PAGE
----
Molluscum contagiosum is common in childhood, affecting an estimated 5 to 12 percent of children.
However, adolescents and adults can also contract MC.
Will molluscum contagiosum heal on their own?
The individual skin nodules usually heal on their own within 2 months. However, new ones can also form and it can take 6 to 12 months for all the spots to disappear. In some cases, full recovery may even take several years.
An inflammatory reaction with skin redness and swelling can be an indication that the spots are healing. This usually occurs without scarring, although not always.
How is molluscum contagiosum diagnosed?
Doctors can identify molluscum contagiosum based on the typical appearance of the spots.
In rare cases, a tissue sample is also taken to assess the changes to the skin more precisely under a microscope and rule out other conditions.
How can molluscum contagiosum be treated?
In most cases, MC is left to clear up on its own. Studies have shown that treatment is not always effective and can have side effects such as inflammation or scarring.
As a result, treatment is usually only considered in the case of severe symptoms, for cosmetic reasons or to prevent the condition spreading to other areas of the body.
If the mollusca occur in the genital area, treatment is wise to prevent sexual partners from being infected.
For people with a weakened immune system, it is important to treat MC at an early stage to avoid a severe infection.
Doctors treat molluscum contagiosum in various ways. In children, they may be removed with a sharp curette or treated by being frozen (cryotherapy) or with active substances for external use. However, the benefits and risks should always be weighed up in advance.
The sharp curette is a special instrument for removing mollusca contagiosa. The affected areas can be locally anesthetized beforehand.
With cryotherapy, a cotton swab with liquid nitrogen is held on the spot for a few seconds. The liquid nitrogen has a temperature of minus 196 degrees. The extreme cold kills the mollusca tissue.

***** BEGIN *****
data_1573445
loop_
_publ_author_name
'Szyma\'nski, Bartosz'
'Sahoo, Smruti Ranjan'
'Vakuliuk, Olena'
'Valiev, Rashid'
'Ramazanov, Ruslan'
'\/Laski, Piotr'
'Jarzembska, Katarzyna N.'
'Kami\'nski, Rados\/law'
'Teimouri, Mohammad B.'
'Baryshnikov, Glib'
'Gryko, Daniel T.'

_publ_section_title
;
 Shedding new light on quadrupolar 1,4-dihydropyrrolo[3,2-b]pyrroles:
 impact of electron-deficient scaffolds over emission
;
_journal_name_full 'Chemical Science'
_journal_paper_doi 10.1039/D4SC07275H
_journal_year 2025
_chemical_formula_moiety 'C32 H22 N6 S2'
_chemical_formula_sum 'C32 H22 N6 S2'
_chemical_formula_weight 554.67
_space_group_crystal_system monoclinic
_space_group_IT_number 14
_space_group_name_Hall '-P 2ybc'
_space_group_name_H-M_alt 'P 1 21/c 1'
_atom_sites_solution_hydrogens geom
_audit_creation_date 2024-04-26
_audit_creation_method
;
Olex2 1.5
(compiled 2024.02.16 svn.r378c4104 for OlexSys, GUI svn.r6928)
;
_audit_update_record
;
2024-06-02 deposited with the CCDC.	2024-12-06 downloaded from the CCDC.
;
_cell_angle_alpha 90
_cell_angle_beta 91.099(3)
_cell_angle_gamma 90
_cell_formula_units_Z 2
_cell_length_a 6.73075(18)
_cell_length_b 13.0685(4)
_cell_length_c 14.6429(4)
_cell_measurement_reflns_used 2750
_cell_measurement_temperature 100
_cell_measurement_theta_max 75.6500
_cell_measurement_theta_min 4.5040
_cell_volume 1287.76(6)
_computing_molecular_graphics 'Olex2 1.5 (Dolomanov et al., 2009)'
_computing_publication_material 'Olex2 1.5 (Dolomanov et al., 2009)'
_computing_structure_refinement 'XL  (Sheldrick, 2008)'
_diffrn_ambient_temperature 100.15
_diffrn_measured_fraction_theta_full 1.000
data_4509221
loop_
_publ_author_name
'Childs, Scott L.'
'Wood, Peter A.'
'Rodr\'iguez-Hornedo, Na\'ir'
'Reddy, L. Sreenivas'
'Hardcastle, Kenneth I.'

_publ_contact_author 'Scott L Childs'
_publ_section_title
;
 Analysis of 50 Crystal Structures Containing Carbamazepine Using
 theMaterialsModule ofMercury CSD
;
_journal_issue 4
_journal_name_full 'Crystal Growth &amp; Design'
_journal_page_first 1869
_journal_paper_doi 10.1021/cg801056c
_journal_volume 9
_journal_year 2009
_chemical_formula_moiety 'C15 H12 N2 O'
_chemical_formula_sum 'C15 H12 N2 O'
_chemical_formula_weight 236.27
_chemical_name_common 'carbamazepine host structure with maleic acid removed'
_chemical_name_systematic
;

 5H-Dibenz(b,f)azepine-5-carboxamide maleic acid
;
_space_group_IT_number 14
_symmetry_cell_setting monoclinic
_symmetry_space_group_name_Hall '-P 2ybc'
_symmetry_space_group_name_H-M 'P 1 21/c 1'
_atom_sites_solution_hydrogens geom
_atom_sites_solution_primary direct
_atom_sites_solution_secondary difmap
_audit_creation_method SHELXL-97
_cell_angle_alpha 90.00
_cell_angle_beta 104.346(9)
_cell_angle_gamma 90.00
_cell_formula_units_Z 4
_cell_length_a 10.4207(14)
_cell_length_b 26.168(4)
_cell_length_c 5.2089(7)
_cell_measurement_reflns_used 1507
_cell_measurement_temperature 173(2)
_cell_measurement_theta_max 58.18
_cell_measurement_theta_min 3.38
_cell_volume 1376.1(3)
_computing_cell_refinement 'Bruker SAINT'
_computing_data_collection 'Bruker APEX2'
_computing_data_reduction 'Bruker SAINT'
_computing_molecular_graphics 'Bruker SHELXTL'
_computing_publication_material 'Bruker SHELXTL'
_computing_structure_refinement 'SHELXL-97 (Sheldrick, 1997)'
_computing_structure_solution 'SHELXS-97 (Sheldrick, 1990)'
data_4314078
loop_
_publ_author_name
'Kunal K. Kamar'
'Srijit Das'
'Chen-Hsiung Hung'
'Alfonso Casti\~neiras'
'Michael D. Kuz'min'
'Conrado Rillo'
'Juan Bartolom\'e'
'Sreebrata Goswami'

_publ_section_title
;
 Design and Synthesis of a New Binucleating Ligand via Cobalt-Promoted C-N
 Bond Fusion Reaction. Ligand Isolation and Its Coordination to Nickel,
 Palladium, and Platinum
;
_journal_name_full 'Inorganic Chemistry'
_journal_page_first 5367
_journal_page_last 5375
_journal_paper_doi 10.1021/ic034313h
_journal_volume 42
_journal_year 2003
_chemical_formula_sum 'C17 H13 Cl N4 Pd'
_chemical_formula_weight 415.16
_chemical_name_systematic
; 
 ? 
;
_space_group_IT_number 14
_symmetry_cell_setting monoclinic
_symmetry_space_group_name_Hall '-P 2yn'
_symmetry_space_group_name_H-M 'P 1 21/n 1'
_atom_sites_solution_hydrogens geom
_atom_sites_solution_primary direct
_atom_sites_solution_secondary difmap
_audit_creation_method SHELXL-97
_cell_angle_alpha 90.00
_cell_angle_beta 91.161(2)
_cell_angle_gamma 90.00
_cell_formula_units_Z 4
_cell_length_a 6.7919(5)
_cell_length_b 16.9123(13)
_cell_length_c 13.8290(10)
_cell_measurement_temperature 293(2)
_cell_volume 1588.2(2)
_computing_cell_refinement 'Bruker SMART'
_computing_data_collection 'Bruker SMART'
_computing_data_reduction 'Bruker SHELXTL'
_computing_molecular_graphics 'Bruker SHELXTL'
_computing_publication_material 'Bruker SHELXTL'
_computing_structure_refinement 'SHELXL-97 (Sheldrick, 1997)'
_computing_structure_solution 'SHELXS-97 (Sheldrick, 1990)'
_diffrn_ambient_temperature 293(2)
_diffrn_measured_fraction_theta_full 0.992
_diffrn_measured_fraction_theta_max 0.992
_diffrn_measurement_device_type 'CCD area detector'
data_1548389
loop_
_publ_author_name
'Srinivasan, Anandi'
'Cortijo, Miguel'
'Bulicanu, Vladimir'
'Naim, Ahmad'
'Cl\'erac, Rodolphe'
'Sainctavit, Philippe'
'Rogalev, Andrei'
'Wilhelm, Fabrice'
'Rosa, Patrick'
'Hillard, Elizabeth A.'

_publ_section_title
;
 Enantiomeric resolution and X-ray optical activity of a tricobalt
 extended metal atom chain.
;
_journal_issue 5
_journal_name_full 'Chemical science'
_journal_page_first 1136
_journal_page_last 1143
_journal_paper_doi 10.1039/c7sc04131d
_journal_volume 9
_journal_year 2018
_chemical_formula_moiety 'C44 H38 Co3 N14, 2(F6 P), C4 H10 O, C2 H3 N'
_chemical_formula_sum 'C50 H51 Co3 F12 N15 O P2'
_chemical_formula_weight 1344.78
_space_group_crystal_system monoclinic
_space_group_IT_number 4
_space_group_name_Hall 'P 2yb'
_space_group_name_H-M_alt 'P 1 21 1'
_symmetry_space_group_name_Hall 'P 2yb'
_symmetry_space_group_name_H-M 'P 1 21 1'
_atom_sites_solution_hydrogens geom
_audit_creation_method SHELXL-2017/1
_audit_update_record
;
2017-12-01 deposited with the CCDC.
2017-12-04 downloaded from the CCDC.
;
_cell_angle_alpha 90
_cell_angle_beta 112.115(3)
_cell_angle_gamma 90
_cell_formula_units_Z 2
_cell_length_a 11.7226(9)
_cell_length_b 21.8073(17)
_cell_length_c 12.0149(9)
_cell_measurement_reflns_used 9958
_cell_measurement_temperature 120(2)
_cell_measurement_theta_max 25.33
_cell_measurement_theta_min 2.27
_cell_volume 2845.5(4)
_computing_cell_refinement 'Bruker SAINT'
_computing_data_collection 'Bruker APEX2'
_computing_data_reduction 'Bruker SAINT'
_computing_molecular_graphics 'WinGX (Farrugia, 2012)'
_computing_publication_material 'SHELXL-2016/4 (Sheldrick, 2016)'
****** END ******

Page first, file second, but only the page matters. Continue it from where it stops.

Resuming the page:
MC in the genital area can be treated with cryotherapy or a podophyllotoxin solution – a herbal medicine that is also used to treat genital warts.
There are also various other solutions or ointments that can be applied to the spots to induce a local inflammatory reaction by the skin. This approach aims to speed up the healing process but its effectiveness is often unproven.
How can I deal with molluscum contagiosum in everyday life?
The healing process can be helped by not picking at the affected areas of skin or scratching the papules. Otherwise, the infectious viral particles may be released and the infection transmitted to other areas of skin.
When swimming, the affected areas of skin can be protected with a waterproof bandage. The same applies when taking part in contact sports or using gymnastics mats, for example. If the affected areas cannot be covered, such sports should ideally be avoided until the skin has healed.
This also minimizes the risk of transmitting the molluscum contagiosum virus to other people. In addition, children should not share towels, items such as toys or baths with others. However, they can still continue to go to kindergarten or school as normal.